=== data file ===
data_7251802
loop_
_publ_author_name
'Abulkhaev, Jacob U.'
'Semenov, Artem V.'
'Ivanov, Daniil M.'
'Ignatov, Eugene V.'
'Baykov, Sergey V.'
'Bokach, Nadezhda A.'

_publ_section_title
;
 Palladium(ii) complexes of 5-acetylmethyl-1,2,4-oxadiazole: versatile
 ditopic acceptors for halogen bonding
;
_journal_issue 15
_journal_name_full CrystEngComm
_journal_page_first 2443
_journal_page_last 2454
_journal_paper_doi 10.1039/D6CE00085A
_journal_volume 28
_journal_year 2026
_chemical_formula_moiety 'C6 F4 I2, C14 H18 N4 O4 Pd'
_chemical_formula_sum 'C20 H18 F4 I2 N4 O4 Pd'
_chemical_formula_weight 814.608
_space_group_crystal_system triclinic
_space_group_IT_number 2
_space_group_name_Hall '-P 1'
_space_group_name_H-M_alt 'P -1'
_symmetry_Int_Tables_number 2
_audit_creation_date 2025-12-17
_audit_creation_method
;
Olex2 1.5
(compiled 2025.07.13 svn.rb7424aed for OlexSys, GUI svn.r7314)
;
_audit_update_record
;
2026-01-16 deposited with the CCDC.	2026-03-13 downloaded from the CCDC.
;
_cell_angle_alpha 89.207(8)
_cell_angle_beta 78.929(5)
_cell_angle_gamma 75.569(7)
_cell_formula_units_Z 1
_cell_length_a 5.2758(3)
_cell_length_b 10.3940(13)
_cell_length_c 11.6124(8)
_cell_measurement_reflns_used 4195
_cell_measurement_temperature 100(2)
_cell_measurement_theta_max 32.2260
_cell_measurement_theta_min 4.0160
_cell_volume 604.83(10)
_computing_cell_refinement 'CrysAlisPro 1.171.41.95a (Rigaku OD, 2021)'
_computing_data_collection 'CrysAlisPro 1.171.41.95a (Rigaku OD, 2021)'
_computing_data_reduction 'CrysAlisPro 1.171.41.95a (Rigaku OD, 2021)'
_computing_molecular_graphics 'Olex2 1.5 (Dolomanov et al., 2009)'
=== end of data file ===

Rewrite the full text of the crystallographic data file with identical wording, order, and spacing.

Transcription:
data_7251802
loop_
_publ_author_name
'Abulkhaev, Jacob U.'
'Semenov, Artem V.'
'Ivanov, Daniil M.'
'Ignatov, Eugene V.'
'Baykov, Sergey V.'
'Bokach, Nadezhda A.'

_publ_section_title
;
 Palladium(ii) complexes of 5-acetylmethyl-1,2,4-oxadiazole: versatile
 ditopic acceptors for halogen bonding
;
_journal_issue 15
_journal_name_full CrystEngComm
_journal_page_first 2443
_journal_page_last 2454
_journal_paper_doi 10.1039/D6CE00085A
_journal_volume 28
_journal_year 2026
_chemical_formula_moiety 'C6 F4 I2, C14 H18 N4 O4 Pd'
_chemical_formula_sum 'C20 H18 F4 I2 N4 O4 Pd'
_chemical_formula_weight 814.608
_space_group_crystal_system triclinic
_space_group_IT_number 2
_space_group_name_Hall '-P 1'
_space_group_name_H-M_alt 'P -1'
_symmetry_Int_Tables_number 2
_audit_creation_date 2025-12-17
_audit_creation_method
;
Olex2 1.5
(compiled 2025.07.13 svn.rb7424aed for OlexSys, GUI svn.r7314)
;
_audit_update_record
;
2026-01-16 deposited with the CCDC.	2026-03-13 downloaded from the CCDC.
;
_cell_angle_alpha 89.207(8)
_cell_angle_beta 78.929(5)
_cell_angle_gamma 75.569(7)
_cell_formula_units_Z 1
_cell_length_a 5.2758(3)
_cell_length_b 10.3940(13)
_cell_length_c 11.6124(8)
_cell_measurement_reflns_used 4195
_cell_measurement_temperature 100(2)
_cell_measurement_theta_max 32.2260
_cell_measurement_theta_min 4.0160
_cell_volume 604.83(10)
_computing_cell_refinement 'CrysAlisPro 1.171.41.95a (Rigaku OD, 2021)'
_computing_data_collection 'CrysAlisPro 1.171.41.95a (Rigaku OD, 2021)'
_computing_data_reduction 'CrysAlisPro 1.171.41.95a (Rigaku OD, 2021)'
_computing_molecular_graphics 'Olex2 1.5 (Dolomanov et al., 2009)'